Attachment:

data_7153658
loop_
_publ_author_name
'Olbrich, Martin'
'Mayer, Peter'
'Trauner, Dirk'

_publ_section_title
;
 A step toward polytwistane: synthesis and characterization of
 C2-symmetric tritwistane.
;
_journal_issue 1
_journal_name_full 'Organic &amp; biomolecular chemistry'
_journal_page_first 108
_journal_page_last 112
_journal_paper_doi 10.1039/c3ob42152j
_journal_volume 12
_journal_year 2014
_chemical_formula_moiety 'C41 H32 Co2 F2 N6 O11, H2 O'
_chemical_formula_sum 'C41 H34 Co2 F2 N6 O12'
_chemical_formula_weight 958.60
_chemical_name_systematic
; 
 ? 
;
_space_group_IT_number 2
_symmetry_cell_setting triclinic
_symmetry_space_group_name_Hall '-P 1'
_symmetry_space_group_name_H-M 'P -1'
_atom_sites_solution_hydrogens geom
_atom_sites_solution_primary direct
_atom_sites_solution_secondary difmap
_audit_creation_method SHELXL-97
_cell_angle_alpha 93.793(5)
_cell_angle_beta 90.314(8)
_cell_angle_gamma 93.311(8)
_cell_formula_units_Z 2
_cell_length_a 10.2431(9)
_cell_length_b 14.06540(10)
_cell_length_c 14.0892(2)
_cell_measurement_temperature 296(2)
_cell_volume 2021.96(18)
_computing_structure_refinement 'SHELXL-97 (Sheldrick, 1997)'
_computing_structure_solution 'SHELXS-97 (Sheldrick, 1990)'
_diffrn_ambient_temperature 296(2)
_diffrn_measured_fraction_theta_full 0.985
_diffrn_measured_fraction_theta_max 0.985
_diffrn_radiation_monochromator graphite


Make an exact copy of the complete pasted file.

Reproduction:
data_7153658
loop_
_publ_author_name
'Olbrich, Martin'
'Mayer, Peter'
'Trauner, Dirk'

_publ_section_title
;
 A step toward polytwistane: synthesis and characterization of
 C2-symmetric tritwistane.
;
_journal_issue 1
_journal_name_full 'Organic &amp; biomolecular chemistry'
_journal_page_first 108
_journal_page_last 112
_journal_paper_doi 10.1039/c3ob42152j
_journal_volume 12
_journal_year 2014
_chemical_formula_moiety 'C41 H32 Co2 F2 N6 O11, H2 O'
_chemical_formula_sum 'C41 H34 Co2 F2 N6 O12'
_chemical_formula_weight 958.60
_chemical_name_systematic
; 
 ? 
;
_space_group_IT_number 2
_symmetry_cell_setting triclinic
_symmetry_space_group_name_Hall '-P 1'
_symmetry_space_group_name_H-M 'P -1'
_atom_sites_solution_hydrogens geom
_atom_sites_solution_primary direct
_atom_sites_solution_secondary difmap
_audit_creation_method SHELXL-97
_cell_angle_alpha 93.793(5)
_cell_angle_beta 90.314(8)
_cell_angle_gamma 93.311(8)
_cell_formula_units_Z 2
_cell_length_a 10.2431(9)
_cell_length_b 14.06540(10)
_cell_length_c 14.0892(2)
_cell_measurement_temperature 296(2)
_cell_volume 2021.96(18)
_computing_structure_refinement 'SHELXL-97 (Sheldrick, 1997)'
_computing_structure_solution 'SHELXS-97 (Sheldrick, 1990)'
_diffrn_ambient_temperature 296(2)
_diffrn_measured_fraction_theta_full 0.985
_diffrn_measured_fraction_theta_max 0.985
_diffrn_radiation_monochromator graphite